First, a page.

energy

The problem with Britain’s electrical ups and downs


There’s not much that connects West Burton, a sleepy rural hamlet in Britain’s east Midlands, with the US state of California.

But this month the owners of a power station near the Nottinghamshire village became the beneficiaries of an energy imbalance of a kind that enriched power companies, caused blackouts and infuriated countless consumers across the Golden State last summer.

A power squeeze in the east of England briefly allowed West Burton B, a gas-fired station owned by EDF of France, to sell its output for the vertiginous price of £4,000 per megawatt hour (MWh). Normal UK wholesale prices are closer to £40 to £50/MWh. 

Nottinghamshire was not alone in experiencing this unwelcome blend of low output and high prices. Over the past three weeks, wholesale purchasers of electricity across Britain have frequently paid £1,000/MWh at peak times, according to Nord Pool, a day-ahead electricity market that matches up buyers and sellers.

True, the UK has not experienced blackouts like the Californians did last year. The lights stayed on, and consumers were not inconvenienced. But more connects the two places than just their experience of rising prices. 

The US state now generates roughly a third of its electricity from renewables. For Britain, the figure is about 40 per cent. What those figures conceal is the variability of output. In Britain’s case, data from National Grid ESO and Elexon show that on some days wind and solar alone produce as much as 65 per cent of its electricity. But there is a flipside, which is what happens on days when there is less wind and sun to speak of. 

According to the same data, wind and solar produced 20 per cent or less of Britain’s power on 87 days in 2020, including one stretch of eight consecutive days in August and another seven-day period in November. All it then takes is a power station, interconnector or wind farm to drop off the system, and all hell breaks loose in the market. 

Critically, although renewable operators are responsible for these ups and downs (which can also involve them overproducing and having to be paid to switch off), they do not bear the economic consequences. These are lumped on the system as a whole. 

Managing variability is a real issue in the medium term. That is because this may get worse before it gets better. Consider one of the features of renewables: unlike fossil fuels, solar and wind have no marginal fuel costs to recover. That, together with the subsidy they receive, permits them to sell electricity profitably at levels which are ruinous for fossil fuel stations.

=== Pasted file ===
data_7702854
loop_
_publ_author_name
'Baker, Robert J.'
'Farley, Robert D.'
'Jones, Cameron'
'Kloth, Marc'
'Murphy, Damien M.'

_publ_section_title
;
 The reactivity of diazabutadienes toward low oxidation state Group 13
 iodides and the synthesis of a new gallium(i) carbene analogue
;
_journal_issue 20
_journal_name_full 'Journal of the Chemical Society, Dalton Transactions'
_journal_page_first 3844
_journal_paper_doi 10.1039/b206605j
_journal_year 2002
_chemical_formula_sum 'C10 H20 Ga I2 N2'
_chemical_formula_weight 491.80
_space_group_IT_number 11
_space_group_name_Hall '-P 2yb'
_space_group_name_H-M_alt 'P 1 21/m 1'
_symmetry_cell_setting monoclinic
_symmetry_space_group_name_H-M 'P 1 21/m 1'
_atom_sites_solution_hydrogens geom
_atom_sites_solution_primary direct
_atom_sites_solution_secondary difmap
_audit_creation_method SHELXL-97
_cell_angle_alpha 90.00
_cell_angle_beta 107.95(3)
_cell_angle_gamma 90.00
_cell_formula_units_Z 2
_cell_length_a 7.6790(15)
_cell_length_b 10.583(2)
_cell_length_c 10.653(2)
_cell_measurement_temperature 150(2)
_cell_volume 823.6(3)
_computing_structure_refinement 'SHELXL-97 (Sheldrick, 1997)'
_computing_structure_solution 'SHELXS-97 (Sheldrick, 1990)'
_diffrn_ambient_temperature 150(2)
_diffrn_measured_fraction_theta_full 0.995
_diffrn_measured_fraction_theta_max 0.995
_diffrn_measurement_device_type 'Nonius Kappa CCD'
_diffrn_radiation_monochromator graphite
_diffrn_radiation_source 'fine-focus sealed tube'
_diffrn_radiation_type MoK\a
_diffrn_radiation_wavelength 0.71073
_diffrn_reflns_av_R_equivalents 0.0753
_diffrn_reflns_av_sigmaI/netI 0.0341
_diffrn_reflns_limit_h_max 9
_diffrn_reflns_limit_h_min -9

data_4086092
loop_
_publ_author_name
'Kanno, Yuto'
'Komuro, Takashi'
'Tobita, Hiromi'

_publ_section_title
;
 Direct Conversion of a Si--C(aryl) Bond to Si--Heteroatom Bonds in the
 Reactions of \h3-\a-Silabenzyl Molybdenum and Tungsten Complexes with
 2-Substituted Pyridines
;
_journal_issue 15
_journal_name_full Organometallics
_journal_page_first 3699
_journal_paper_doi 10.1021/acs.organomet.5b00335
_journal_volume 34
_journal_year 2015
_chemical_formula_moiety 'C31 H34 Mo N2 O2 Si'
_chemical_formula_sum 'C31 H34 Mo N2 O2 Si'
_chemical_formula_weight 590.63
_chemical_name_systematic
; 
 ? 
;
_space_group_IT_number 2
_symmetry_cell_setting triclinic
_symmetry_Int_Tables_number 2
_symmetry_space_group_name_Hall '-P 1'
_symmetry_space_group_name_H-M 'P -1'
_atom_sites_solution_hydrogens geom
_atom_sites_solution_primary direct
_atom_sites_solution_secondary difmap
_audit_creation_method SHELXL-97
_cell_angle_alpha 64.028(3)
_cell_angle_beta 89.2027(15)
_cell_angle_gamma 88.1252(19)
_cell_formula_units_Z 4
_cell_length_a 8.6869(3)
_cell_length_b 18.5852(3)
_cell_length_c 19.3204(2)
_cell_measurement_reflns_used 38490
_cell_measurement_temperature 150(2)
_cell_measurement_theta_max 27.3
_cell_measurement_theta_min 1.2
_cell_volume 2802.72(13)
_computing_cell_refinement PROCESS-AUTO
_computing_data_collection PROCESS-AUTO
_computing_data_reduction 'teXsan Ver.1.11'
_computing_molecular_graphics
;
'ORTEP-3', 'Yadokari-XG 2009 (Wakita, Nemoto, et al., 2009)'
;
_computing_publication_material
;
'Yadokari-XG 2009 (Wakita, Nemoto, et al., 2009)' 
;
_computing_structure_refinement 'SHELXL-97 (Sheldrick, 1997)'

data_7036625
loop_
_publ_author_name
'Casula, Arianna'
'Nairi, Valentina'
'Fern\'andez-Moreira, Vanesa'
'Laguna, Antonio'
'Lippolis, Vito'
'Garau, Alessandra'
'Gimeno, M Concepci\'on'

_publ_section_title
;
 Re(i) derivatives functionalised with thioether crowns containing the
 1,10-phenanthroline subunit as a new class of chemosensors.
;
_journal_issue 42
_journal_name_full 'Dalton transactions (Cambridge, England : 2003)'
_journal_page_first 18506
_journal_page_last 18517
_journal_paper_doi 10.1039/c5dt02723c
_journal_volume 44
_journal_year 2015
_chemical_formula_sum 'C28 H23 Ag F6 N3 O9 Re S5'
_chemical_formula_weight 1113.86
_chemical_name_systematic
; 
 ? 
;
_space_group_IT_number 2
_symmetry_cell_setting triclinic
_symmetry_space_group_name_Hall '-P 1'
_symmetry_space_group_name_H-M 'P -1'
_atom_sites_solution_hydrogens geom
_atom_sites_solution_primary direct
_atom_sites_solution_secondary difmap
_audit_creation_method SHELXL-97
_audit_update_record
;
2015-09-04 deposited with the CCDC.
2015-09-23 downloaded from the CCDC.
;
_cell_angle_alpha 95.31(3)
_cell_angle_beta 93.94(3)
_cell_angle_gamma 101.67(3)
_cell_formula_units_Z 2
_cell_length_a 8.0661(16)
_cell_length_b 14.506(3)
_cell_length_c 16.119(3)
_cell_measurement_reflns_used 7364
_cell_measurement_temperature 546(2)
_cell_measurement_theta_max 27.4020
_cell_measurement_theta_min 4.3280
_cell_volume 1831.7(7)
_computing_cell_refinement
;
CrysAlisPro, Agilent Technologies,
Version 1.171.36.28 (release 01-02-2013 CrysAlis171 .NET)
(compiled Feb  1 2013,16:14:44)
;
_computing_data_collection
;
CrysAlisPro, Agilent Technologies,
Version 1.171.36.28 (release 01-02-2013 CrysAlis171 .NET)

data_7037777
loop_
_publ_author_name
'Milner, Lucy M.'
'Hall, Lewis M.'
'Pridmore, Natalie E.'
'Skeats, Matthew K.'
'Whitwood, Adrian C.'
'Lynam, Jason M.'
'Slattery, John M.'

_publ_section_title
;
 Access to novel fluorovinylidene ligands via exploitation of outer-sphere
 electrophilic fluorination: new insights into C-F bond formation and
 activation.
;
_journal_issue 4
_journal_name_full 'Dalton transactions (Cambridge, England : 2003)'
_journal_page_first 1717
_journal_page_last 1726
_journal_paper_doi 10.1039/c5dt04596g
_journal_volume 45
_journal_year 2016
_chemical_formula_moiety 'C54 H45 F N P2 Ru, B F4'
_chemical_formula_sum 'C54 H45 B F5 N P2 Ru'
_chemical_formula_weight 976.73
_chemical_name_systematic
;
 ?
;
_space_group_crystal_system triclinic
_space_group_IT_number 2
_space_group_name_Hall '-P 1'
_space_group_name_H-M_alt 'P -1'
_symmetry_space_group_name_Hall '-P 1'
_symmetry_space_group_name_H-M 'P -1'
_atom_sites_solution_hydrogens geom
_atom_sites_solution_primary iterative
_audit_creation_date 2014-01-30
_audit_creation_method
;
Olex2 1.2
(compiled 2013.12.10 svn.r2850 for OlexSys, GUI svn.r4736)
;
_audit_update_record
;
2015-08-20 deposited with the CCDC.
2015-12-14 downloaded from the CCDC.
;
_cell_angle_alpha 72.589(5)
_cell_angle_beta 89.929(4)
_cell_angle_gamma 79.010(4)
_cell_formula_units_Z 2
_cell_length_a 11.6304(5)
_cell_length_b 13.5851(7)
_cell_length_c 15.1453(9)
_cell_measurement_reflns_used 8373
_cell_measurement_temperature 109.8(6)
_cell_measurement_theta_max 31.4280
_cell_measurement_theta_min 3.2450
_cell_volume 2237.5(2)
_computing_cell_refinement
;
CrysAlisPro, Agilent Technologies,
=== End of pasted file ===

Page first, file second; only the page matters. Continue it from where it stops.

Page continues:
In days of plentiful sun and wind, prices can even go negative. One day last May, for instance, they fell to negative £9.92/MWh.

What this means is that the grid is likely to become ever more dominated by intermittent capacity. There is little merit in building new fossil fuel capacity when margins are so slender. (Average operating margins at the UK’s three large thermal generating utilities were just 6 per cent in 2019.)

The one thing stopping much of the UK’s existing gas capacity closing is the existence of another bung — the so-called capacity market — that pays stations to keep their doors open so they can sell power at eye-watering prices on days when renewables cannot produce. Meanwhile, in another blow to baseload, Britain’s ageing nuclear fleet will start shutting next year without like-for-like replacement.

In the long run, advancing technology should allow grids to operate with elevated levels of renewables. But in the meantime, there is a need to ensure the UK has the baseload power it needs to keep the lights on without wasteful volatility. In his 2017 cost of energy review, the economist Dieter Helm suggested an elegant solution: make all operators meet the system costs for which they are responsible.

Instead of giving renewable owners a free option to sell whatever they could produce, they would bid to deliver specific quantities of power at certain times of day, with penalties if they over or under delivered. That would put them on the same economic footing as other operators.

Such disciplines might deprive West Burton B of the odd jackpot, and the serried ranks of wind farms and solar parks of some juicy rents. But they would ensure that the lights kept burning, while also giving the British people a better sense of the real cost of the energy transition on which they have embarked.

jonathan.ford@ft.com



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